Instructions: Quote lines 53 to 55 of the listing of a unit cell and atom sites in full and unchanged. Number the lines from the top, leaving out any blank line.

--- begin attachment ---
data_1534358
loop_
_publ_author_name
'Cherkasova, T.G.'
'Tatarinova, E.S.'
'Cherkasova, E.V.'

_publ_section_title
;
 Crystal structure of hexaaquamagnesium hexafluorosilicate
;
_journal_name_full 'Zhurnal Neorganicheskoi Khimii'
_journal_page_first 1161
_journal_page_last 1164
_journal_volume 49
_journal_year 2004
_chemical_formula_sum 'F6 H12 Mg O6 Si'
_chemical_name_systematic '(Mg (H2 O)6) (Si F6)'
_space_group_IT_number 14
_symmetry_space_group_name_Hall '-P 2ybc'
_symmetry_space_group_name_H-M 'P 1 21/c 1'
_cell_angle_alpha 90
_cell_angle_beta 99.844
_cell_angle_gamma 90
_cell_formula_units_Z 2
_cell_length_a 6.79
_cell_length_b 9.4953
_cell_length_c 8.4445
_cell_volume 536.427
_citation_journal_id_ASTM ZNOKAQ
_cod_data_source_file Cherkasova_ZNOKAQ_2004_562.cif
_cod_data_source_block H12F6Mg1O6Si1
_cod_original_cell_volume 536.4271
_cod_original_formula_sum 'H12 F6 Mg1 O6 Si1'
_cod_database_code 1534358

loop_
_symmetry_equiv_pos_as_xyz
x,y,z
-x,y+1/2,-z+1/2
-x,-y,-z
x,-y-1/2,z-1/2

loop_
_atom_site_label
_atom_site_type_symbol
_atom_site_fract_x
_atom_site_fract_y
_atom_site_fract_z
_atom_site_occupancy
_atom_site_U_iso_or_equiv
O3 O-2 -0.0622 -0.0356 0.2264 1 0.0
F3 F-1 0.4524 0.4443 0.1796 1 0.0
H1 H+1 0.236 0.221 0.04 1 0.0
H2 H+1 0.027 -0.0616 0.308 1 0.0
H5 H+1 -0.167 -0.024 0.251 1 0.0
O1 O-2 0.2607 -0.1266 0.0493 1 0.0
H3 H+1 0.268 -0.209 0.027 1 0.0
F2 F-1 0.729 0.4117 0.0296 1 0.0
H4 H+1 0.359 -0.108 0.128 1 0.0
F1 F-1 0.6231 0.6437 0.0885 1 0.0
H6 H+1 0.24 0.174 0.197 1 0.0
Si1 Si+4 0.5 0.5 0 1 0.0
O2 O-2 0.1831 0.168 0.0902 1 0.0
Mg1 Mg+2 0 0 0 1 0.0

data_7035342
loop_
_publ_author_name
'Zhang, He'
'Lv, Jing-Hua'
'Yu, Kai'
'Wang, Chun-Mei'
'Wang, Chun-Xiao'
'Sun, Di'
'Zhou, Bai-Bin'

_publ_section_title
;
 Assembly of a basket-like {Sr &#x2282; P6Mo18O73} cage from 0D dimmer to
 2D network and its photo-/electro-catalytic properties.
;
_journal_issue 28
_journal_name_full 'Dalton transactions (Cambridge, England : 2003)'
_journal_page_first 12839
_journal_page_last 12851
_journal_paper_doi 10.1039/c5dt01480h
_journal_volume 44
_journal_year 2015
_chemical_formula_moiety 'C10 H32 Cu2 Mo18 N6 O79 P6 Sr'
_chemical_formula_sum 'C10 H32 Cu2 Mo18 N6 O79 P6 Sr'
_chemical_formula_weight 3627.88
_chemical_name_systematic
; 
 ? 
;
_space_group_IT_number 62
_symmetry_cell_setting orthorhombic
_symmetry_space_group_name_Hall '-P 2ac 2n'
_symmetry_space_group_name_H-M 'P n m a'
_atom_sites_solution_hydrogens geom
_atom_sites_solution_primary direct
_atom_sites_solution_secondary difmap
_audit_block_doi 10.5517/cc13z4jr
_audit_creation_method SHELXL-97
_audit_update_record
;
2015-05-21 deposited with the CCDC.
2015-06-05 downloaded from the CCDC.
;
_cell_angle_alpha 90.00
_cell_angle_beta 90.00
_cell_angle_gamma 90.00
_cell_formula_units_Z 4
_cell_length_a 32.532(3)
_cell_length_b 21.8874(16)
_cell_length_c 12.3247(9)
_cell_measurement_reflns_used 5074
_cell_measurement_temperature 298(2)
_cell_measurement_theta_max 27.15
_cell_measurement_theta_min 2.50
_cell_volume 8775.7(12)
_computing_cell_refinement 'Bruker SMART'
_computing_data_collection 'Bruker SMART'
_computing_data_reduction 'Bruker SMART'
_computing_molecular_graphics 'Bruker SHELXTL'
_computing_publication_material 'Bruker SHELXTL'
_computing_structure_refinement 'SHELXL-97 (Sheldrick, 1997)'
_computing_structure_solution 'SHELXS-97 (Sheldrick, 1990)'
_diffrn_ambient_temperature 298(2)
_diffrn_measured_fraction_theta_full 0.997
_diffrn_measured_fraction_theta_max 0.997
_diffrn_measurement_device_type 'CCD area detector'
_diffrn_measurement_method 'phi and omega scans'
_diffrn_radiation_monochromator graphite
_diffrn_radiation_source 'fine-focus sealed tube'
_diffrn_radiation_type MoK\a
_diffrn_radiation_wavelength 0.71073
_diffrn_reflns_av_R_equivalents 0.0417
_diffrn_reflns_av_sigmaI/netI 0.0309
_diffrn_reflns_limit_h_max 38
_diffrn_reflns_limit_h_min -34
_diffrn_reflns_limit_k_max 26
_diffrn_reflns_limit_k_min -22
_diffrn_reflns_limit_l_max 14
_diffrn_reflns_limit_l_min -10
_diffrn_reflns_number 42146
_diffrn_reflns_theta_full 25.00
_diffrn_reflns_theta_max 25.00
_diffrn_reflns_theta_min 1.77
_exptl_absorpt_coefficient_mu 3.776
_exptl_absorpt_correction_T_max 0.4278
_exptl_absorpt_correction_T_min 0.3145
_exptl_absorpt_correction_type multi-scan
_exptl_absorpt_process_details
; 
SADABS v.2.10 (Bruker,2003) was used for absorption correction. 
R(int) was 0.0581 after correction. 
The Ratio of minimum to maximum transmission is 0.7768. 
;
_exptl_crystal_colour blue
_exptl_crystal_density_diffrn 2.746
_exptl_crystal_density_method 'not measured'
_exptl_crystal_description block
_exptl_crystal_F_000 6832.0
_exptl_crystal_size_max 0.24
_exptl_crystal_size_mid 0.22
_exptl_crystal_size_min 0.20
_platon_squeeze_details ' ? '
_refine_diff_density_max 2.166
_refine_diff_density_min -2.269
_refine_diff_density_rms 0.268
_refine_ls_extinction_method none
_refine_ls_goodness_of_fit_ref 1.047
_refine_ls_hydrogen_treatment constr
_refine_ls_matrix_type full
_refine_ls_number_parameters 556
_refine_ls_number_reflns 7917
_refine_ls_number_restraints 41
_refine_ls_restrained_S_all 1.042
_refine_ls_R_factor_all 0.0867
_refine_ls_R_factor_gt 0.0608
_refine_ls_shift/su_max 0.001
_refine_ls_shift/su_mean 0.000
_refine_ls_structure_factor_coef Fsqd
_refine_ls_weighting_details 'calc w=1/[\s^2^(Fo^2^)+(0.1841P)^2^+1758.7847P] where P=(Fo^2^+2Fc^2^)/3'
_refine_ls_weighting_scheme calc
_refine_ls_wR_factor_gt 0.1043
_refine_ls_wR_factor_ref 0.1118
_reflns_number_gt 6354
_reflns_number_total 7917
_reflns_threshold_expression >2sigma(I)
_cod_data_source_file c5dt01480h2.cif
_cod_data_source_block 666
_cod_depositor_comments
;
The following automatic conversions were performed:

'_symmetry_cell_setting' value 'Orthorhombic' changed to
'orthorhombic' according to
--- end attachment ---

H5 H+1 -0.167 -0.024 0.251 1 0.0
O1 O-2 0.2607 -0.1266 0.0493 1 0.0
H3 H+1 0.268 -0.209 0.027 1 0.0